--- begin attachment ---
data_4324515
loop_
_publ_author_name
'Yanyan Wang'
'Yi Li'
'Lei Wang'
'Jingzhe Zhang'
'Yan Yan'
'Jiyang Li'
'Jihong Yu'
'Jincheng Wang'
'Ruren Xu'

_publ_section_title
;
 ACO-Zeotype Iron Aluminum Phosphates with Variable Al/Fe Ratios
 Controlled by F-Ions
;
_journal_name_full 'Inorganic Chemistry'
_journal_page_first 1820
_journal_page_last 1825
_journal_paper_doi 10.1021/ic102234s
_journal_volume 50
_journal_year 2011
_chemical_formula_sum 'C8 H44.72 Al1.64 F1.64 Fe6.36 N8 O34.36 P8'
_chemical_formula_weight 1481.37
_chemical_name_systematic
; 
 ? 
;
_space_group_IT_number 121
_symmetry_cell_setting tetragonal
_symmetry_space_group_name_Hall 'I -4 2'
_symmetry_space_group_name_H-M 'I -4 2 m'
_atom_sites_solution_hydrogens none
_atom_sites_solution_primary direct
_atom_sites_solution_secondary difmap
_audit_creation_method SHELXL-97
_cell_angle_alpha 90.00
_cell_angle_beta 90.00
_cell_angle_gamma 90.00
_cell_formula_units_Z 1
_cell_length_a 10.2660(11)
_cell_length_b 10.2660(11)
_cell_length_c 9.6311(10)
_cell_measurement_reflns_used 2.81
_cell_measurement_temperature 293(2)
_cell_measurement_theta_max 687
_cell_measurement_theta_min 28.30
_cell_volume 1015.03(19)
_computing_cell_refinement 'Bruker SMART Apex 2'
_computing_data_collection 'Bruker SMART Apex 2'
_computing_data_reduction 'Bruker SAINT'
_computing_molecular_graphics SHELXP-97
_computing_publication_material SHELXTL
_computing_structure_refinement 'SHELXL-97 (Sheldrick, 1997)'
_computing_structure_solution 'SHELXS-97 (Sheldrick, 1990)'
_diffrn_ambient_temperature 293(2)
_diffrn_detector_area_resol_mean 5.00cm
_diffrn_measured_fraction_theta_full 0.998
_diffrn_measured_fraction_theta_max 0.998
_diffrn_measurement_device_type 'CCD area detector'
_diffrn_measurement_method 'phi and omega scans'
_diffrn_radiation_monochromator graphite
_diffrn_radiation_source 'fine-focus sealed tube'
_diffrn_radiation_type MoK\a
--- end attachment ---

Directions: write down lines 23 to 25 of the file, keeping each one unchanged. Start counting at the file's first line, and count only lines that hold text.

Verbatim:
_journal_year 2011
_chemical_formula_sum 'C8 H44.72 Al1.64 F1.64 Fe6.36 N8 O34.36 P8'
_chemical_formula_weight 1481.37